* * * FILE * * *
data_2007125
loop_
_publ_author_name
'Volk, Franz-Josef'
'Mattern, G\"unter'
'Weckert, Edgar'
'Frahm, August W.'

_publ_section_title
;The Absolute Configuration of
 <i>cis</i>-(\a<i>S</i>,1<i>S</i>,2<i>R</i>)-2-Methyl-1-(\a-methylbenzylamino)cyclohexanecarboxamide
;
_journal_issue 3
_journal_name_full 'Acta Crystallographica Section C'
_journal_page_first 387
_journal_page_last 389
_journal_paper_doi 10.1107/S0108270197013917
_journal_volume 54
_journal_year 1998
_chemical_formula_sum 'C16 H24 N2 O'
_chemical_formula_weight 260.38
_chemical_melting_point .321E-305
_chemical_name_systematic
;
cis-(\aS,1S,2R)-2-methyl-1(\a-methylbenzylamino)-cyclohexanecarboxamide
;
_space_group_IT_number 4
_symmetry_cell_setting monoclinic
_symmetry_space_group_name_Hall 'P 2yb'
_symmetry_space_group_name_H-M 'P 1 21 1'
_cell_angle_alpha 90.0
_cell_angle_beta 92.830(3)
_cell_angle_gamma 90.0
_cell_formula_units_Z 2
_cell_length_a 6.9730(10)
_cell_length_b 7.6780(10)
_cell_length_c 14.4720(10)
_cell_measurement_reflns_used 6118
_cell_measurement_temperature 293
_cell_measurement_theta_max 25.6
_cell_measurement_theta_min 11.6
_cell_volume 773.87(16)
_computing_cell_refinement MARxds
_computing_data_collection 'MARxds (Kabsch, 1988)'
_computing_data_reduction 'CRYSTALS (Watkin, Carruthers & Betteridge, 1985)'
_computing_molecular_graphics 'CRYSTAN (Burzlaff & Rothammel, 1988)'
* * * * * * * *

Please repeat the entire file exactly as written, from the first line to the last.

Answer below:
data_2007125
loop_
_publ_author_name
'Volk, Franz-Josef'
'Mattern, G\"unter'
'Weckert, Edgar'
'Frahm, August W.'

_publ_section_title
;The Absolute Configuration of
 <i>cis</i>-(\a<i>S</i>,1<i>S</i>,2<i>R</i>)-2-Methyl-1-(\a-methylbenzylamino)cyclohexanecarboxamide
;
_journal_issue 3
_journal_name_full 'Acta Crystallographica Section C'
_journal_page_first 387
_journal_page_last 389
_journal_paper_doi 10.1107/S0108270197013917
_journal_volume 54
_journal_year 1998
_chemical_formula_sum 'C16 H24 N2 O'
_chemical_formula_weight 260.38
_chemical_melting_point .321E-305
_chemical_name_systematic
;
cis-(\aS,1S,2R)-2-methyl-1(\a-methylbenzylamino)-cyclohexanecarboxamide
;
_space_group_IT_number 4
_symmetry_cell_setting monoclinic
_symmetry_space_group_name_Hall 'P 2yb'
_symmetry_space_group_name_H-M 'P 1 21 1'
_cell_angle_alpha 90.0
_cell_angle_beta 92.830(3)
_cell_angle_gamma 90.0
_cell_formula_units_Z 2
_cell_length_a 6.9730(10)
_cell_length_b 7.6780(10)
_cell_length_c 14.4720(10)
_cell_measurement_reflns_used 6118
_cell_measurement_temperature 293
_cell_measurement_theta_max 25.6
_cell_measurement_theta_min 11.6
_cell_volume 773.87(16)
_computing_cell_refinement MARxds
_computing_data_collection 'MARxds (Kabsch, 1988)'
_computing_data_reduction 'CRYSTALS (Watkin, Carruthers & Betteridge, 1985)'
_computing_molecular_graphics 'CRYSTAN (Burzlaff & Rothammel, 1988)'